2013 marked, like, the 10th anniversary for public libraries dealing with the Children’s Internet Protection Act. We just naturally had questions about what the impacts were: how it effective was CIPA as a policy solution to protect young people from the prescribed harmful to minors content? How did it affect library users’ ability to access controversial topics and unorthodox opinions? What was the broader impact of CIPA on efforts to education young people about digital skills that they needed to participate in a competitive economy in the 21st-century democracy?
We also wanted to know if filtering had changed the practice of librarianship, and so, what we did, my office, the Office of Intellectual Freedom and the Office for Information Technology Policy, we joined together and we put together a symposium to bring together academics, school teachers, IT administrators, attorneys, policy experts, digital content experts, to talk about what CIPA had done in schools and libraries to Internet access, the actual experience, and the problems that had been seen by policy experts.
The result of the symposium was synthesized into a report, along with a review of the literature that was out there, and what we found, after 10 years, was that mandated filtering under the Children’s Internet Protection Act, has resulted in a significant overreach in the implementation of filtering. That is, it goes far beyond what the law actually requires, which is to block visual images that is either deemed to be obscene, child pornography, or harmful to minors.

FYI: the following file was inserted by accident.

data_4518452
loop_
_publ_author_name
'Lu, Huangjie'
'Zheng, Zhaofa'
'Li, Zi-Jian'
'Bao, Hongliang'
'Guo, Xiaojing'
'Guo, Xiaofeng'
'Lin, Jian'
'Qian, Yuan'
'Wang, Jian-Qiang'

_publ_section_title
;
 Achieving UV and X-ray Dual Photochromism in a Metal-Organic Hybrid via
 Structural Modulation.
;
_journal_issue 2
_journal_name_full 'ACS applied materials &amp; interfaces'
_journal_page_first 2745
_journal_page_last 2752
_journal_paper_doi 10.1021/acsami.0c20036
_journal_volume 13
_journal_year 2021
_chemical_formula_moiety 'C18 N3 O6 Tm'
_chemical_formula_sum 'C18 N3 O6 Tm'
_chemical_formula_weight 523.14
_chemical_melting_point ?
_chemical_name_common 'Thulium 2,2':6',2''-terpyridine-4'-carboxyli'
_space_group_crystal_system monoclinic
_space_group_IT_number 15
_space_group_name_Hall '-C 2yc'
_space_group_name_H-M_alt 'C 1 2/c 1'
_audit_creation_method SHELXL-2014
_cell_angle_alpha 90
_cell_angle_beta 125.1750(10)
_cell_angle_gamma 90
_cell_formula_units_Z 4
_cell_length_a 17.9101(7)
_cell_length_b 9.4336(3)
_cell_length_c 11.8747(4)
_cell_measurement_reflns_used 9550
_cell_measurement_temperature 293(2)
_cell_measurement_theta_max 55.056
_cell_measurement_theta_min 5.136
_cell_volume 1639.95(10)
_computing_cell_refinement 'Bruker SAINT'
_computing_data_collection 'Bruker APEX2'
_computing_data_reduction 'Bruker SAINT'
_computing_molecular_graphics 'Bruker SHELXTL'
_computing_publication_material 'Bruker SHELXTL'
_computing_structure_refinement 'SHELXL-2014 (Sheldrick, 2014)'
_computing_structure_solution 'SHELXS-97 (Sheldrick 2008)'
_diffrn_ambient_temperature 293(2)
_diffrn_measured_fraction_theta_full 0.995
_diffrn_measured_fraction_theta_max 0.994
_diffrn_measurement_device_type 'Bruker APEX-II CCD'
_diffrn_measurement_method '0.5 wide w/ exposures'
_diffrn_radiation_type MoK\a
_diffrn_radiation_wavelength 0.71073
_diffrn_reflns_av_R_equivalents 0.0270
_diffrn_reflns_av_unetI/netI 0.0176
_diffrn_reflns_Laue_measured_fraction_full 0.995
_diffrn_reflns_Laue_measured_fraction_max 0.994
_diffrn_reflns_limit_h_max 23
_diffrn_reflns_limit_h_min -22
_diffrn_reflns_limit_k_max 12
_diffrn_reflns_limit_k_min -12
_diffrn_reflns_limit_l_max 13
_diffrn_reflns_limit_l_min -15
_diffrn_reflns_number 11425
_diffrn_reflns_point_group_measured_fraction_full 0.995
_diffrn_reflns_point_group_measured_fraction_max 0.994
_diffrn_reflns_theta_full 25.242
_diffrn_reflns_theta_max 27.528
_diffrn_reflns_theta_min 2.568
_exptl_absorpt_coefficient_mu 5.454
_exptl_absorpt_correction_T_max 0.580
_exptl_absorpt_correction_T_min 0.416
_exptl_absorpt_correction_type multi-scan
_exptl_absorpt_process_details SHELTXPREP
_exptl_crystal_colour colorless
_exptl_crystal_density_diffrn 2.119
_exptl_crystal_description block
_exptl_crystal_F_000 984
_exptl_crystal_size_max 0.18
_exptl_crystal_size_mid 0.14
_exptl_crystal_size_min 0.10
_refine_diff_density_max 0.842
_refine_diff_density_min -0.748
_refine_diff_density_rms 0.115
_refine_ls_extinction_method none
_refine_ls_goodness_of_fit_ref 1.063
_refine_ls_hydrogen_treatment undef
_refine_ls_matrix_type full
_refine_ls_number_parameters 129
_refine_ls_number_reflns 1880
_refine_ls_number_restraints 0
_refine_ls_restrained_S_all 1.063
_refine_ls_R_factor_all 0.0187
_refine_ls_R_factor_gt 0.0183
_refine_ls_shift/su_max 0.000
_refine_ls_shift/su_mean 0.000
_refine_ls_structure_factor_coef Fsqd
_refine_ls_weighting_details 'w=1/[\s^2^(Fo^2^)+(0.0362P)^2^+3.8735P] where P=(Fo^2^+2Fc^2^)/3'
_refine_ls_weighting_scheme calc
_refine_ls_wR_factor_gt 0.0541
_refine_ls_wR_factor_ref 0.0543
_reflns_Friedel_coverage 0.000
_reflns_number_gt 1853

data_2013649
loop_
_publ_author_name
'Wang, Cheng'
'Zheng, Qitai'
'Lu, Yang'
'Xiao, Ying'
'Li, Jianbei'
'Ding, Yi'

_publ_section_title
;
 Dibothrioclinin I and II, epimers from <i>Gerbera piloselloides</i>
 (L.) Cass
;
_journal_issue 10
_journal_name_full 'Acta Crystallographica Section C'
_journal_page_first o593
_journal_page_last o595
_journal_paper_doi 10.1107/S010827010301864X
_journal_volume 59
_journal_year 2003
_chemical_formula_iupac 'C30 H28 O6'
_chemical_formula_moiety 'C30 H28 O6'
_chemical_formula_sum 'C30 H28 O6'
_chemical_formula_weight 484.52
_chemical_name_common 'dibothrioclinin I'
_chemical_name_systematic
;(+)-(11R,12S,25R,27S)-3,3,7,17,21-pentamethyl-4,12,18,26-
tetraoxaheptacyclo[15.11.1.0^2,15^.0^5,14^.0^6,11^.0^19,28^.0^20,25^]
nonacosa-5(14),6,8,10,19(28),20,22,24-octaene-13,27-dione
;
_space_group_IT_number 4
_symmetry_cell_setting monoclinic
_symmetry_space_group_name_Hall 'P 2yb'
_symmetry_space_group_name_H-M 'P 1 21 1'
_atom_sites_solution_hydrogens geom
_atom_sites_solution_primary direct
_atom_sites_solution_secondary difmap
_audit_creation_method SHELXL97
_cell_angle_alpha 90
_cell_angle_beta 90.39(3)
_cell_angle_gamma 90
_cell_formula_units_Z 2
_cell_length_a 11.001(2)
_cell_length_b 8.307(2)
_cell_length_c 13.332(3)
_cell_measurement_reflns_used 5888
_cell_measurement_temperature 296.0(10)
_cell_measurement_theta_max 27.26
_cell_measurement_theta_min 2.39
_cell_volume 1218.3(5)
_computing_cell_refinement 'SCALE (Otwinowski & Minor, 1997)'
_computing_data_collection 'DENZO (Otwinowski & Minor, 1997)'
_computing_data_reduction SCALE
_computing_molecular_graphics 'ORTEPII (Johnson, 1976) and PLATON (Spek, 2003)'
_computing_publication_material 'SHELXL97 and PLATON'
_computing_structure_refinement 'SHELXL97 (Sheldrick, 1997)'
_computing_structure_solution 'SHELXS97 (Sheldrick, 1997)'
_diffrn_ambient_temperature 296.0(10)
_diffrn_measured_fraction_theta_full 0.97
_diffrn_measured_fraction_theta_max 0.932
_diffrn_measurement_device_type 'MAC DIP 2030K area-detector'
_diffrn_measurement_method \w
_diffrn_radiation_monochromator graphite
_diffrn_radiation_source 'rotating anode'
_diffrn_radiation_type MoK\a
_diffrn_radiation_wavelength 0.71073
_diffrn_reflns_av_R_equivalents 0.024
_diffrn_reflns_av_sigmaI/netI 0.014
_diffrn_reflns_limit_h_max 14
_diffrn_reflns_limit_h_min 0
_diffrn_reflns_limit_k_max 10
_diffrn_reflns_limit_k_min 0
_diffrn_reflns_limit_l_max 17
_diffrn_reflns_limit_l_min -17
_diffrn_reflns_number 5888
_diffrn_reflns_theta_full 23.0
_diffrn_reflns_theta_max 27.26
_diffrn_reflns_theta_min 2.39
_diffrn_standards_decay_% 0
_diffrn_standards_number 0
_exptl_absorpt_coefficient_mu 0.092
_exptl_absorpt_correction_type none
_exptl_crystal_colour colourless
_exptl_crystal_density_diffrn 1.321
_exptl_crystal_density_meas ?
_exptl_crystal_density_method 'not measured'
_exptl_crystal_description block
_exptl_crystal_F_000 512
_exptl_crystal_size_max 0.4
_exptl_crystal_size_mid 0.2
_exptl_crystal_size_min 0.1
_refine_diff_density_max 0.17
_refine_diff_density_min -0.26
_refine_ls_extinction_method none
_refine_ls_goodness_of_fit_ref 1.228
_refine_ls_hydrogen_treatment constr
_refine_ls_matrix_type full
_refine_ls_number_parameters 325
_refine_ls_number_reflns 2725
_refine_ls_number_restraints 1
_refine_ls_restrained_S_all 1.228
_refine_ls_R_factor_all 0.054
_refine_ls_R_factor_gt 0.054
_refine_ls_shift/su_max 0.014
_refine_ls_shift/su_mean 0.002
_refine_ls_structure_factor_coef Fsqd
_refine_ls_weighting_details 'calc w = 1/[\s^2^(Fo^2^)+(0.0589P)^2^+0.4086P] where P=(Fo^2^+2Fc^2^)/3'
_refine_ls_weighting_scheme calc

Instead, the filters are being used to block all kinds of constitutionally protected, and mostly perfectly appropriate content in order to achieve the goals of the law. As a result it’s blocking all kinds of legitimate educational and information resources.
LoMonte: Well one of the first ways in which this made itself felt, many schools, under the auspices of CIPA, but actually oftentimes going well beyond what it requires, began blocking social media and social networking sites, which has been a particular frustration for people working in journalism because, in the 21st century it’s really not possible to teach people the complete practice of journalism without showing them how to use social media, and I think your study actually found that the majority of schools do use filters to block access to social media.